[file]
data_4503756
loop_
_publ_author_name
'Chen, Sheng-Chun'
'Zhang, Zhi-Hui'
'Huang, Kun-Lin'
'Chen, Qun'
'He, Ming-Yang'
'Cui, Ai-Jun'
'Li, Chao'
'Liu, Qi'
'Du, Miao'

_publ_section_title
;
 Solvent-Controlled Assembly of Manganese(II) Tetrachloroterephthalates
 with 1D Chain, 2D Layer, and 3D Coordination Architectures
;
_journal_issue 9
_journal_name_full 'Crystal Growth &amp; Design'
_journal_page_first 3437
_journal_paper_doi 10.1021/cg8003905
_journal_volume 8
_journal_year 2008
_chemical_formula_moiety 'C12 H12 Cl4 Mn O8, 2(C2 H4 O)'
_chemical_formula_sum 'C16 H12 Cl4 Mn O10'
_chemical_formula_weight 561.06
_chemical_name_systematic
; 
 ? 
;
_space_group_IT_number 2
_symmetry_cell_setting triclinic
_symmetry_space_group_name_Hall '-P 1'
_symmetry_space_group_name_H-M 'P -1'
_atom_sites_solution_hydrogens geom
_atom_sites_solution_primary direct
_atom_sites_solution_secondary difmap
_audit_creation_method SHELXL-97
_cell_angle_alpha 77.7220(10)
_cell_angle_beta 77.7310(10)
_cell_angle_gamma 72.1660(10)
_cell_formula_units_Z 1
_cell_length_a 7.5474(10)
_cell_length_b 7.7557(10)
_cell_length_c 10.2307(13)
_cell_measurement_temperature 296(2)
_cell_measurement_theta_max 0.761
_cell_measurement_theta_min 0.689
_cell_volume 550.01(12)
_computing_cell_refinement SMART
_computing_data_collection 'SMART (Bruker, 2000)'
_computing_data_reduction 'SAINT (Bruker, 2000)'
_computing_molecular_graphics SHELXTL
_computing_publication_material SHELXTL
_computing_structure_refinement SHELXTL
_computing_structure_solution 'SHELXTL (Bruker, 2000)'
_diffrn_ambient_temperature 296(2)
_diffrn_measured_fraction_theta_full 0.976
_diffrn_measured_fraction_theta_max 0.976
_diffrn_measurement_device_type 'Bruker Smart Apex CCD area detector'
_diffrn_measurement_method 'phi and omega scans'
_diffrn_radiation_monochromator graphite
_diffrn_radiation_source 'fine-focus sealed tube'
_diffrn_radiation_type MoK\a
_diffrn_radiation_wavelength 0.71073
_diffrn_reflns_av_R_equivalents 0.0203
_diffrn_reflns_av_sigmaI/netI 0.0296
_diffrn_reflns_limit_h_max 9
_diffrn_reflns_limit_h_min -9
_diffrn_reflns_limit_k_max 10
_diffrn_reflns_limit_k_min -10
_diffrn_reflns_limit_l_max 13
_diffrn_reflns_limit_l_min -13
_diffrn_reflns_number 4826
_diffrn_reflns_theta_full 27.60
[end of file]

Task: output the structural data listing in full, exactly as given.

data_4503756
loop_
_publ_author_name
'Chen, Sheng-Chun'
'Zhang, Zhi-Hui'
'Huang, Kun-Lin'
'Chen, Qun'
'He, Ming-Yang'
'Cui, Ai-Jun'
'Li, Chao'
'Liu, Qi'
'Du, Miao'

_publ_section_title
;
 Solvent-Controlled Assembly of Manganese(II) Tetrachloroterephthalates
 with 1D Chain, 2D Layer, and 3D Coordination Architectures
;
_journal_issue 9
_journal_name_full 'Crystal Growth &amp; Design'
_journal_page_first 3437
_journal_paper_doi 10.1021/cg8003905
_journal_volume 8
_journal_year 2008
_chemical_formula_moiety 'C12 H12 Cl4 Mn O8, 2(C2 H4 O)'
_chemical_formula_sum 'C16 H12 Cl4 Mn O10'
_chemical_formula_weight 561.06
_chemical_name_systematic
; 
 ? 
;
_space_group_IT_number 2
_symmetry_cell_setting triclinic
_symmetry_space_group_name_Hall '-P 1'
_symmetry_space_group_name_H-M 'P -1'
_atom_sites_solution_hydrogens geom
_atom_sites_solution_primary direct
_atom_sites_solution_secondary difmap
_audit_creation_method SHELXL-97
_cell_angle_alpha 77.7220(10)
_cell_angle_beta 77.7310(10)
_cell_angle_gamma 72.1660(10)
_cell_formula_units_Z 1
_cell_length_a 7.5474(10)
_cell_length_b 7.7557(10)
_cell_length_c 10.2307(13)
_cell_measurement_temperature 296(2)
_cell_measurement_theta_max 0.761
_cell_measurement_theta_min 0.689
_cell_volume 550.01(12)
_computing_cell_refinement SMART
_computing_data_collection 'SMART (Bruker, 2000)'
_computing_data_reduction 'SAINT (Bruker, 2000)'
_computing_molecular_graphics SHELXTL
_computing_publication_material SHELXTL
_computing_structure_refinement SHELXTL
_computing_structure_solution 'SHELXTL (Bruker, 2000)'
_diffrn_ambient_temperature 296(2)
_diffrn_measured_fraction_theta_full 0.976
_diffrn_measured_fraction_theta_max 0.976
_diffrn_measurement_device_type 'Bruker Smart Apex CCD area detector'
_diffrn_measurement_method 'phi and omega scans'
_diffrn_radiation_monochromator graphite
_diffrn_radiation_source 'fine-focus sealed tube'
_diffrn_radiation_type MoK\a
_diffrn_radiation_wavelength 0.71073
_diffrn_reflns_av_R_equivalents 0.0203
_diffrn_reflns_av_sigmaI/netI 0.0296
_diffrn_reflns_limit_h_max 9
_diffrn_reflns_limit_h_min -9
_diffrn_reflns_limit_k_max 10
_diffrn_reflns_limit_k_min -10
_diffrn_reflns_limit_l_max 13
_diffrn_reflns_limit_l_min -13
_diffrn_reflns_number 4826
_diffrn_reflns_theta_full 27.60